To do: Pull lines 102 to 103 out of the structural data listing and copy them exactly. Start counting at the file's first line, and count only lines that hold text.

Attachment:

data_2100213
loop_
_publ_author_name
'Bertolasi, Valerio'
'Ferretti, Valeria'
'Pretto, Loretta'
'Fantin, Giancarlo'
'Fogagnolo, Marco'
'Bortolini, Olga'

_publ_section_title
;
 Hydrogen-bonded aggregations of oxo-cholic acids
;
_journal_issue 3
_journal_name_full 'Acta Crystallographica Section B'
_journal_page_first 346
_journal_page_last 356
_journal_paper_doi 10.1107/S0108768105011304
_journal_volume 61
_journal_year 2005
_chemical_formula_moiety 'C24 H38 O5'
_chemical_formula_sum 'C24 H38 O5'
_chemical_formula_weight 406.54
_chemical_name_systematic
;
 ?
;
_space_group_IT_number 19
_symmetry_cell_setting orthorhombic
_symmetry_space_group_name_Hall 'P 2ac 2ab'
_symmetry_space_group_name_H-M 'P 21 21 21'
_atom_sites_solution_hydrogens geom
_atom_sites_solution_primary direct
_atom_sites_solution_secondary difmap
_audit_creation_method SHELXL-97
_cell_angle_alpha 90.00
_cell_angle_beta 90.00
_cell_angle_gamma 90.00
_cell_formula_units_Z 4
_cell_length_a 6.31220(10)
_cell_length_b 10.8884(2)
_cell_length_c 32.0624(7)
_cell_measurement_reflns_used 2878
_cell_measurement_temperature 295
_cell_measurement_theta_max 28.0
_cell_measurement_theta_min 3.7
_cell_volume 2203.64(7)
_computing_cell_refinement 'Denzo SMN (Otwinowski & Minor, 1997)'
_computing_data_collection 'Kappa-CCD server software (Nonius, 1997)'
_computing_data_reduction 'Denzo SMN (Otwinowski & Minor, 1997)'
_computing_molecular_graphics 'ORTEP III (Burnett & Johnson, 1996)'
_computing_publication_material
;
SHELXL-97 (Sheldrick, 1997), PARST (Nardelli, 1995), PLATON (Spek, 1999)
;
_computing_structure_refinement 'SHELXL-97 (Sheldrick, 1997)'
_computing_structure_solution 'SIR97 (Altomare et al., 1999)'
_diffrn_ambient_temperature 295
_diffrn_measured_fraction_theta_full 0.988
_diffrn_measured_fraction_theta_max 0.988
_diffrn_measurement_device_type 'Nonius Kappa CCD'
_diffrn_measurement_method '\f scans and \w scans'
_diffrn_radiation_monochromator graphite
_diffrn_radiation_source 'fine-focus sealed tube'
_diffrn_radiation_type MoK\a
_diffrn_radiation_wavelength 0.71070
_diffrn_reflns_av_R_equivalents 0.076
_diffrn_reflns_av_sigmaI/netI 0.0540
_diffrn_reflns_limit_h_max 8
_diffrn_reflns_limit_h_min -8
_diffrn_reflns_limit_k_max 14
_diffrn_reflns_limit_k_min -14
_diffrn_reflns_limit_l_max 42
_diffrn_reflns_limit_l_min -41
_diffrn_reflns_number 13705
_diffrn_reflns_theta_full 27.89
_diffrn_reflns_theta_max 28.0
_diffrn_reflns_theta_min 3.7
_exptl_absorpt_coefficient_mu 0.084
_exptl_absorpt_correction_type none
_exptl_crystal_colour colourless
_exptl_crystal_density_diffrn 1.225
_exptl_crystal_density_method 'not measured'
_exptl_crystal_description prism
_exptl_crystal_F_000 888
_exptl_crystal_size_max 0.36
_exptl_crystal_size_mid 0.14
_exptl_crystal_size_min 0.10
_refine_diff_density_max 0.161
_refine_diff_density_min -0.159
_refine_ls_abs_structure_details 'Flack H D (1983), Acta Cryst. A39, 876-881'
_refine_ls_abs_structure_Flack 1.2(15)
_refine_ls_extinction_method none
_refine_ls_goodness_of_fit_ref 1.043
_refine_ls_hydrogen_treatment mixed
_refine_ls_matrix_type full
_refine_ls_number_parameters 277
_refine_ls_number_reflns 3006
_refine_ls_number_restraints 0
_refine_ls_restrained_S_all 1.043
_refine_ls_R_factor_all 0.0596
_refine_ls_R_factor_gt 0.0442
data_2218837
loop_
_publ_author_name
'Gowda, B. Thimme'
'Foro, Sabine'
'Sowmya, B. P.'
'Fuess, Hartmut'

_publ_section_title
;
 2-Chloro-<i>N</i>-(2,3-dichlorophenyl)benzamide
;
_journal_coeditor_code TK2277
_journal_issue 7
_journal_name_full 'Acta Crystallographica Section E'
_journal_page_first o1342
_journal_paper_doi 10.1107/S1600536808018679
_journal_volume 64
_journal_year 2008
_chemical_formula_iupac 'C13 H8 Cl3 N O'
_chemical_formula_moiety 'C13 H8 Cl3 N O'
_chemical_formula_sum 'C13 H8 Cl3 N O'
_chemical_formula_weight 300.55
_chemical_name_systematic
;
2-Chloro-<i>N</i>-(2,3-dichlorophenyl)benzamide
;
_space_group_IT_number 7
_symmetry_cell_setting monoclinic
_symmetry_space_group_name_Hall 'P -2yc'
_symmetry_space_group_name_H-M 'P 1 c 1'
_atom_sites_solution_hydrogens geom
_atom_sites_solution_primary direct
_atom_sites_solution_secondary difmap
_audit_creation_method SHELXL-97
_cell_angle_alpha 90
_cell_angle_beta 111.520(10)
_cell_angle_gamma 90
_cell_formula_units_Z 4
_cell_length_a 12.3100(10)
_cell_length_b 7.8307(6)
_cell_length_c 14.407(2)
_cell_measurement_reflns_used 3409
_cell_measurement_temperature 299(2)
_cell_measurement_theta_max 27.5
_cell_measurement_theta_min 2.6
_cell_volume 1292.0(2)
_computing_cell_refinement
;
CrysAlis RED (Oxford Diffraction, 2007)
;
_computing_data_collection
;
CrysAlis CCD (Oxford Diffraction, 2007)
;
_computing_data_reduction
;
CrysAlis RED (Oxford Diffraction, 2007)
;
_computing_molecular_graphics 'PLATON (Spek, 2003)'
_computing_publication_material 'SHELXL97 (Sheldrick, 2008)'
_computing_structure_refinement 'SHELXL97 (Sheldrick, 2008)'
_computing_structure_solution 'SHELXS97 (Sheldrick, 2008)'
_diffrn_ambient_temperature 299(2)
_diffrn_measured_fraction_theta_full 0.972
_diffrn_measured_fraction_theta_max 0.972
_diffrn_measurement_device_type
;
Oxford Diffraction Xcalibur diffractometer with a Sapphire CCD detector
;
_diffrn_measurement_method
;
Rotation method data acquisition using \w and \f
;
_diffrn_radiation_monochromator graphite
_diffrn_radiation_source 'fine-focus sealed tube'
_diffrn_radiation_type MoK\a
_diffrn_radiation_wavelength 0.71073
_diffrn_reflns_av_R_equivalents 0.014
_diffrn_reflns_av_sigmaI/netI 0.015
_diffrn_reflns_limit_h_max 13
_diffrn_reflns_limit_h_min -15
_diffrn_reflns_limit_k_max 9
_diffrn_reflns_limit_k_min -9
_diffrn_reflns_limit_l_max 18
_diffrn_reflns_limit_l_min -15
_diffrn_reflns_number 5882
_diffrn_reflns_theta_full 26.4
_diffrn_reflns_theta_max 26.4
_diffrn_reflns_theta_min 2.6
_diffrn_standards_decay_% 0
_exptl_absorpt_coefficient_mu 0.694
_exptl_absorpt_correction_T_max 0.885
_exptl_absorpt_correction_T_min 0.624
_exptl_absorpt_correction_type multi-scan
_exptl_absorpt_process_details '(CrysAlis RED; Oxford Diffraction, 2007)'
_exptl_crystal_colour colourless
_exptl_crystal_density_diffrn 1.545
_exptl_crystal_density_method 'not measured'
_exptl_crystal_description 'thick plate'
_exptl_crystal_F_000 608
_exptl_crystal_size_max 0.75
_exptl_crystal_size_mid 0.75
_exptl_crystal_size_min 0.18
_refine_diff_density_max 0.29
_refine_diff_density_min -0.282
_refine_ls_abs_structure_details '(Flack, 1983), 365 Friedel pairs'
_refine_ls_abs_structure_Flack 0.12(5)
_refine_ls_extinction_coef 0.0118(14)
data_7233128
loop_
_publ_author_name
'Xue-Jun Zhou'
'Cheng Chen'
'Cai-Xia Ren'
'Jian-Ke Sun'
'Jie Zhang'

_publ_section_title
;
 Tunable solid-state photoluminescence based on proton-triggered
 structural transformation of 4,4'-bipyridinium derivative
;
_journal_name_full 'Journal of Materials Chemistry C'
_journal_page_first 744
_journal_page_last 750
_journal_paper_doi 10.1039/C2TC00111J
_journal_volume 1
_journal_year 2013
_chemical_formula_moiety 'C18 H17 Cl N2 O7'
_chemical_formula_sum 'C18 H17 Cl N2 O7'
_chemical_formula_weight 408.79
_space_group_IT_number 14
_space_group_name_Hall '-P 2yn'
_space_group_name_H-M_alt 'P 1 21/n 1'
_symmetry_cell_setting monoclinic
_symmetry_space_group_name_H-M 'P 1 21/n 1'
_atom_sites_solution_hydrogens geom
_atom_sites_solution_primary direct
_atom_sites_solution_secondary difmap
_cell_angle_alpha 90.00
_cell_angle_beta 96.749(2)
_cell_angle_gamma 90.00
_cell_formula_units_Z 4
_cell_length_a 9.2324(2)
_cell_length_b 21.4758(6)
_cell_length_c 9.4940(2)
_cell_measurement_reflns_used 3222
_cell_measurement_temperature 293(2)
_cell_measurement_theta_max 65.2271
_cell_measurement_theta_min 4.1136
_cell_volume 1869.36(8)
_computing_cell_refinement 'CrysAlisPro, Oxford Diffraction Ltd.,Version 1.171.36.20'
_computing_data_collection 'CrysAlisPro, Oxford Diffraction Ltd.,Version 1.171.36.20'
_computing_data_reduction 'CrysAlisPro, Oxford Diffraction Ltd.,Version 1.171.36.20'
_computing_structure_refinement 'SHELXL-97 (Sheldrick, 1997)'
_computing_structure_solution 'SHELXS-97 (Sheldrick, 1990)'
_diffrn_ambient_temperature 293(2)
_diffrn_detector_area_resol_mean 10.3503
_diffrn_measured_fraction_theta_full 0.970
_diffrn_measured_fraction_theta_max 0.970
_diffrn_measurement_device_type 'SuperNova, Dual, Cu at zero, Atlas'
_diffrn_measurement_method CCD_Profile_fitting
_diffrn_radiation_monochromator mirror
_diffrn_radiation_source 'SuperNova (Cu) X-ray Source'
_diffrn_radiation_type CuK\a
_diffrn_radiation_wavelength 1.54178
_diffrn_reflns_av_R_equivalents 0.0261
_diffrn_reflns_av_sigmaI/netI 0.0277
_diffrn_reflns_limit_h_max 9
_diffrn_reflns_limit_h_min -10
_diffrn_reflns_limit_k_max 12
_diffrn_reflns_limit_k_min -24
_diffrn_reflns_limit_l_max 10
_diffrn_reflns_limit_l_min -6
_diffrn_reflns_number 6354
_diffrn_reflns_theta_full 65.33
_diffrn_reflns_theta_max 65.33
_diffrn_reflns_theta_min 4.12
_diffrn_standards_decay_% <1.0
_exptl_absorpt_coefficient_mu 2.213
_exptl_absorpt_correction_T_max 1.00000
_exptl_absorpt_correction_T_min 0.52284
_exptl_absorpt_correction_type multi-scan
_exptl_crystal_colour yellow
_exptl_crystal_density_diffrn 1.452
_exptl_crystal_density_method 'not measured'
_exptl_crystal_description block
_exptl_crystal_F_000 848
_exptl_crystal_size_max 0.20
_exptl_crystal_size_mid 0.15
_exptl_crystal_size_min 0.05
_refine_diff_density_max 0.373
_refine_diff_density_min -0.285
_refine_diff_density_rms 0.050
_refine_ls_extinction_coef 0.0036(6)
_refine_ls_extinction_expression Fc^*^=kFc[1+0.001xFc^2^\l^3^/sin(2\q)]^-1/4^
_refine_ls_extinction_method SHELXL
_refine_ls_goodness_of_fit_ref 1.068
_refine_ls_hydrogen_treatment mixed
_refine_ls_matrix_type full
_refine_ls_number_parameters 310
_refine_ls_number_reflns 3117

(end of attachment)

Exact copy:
_refine_ls_R_factor_gt 0.0442
data_2218837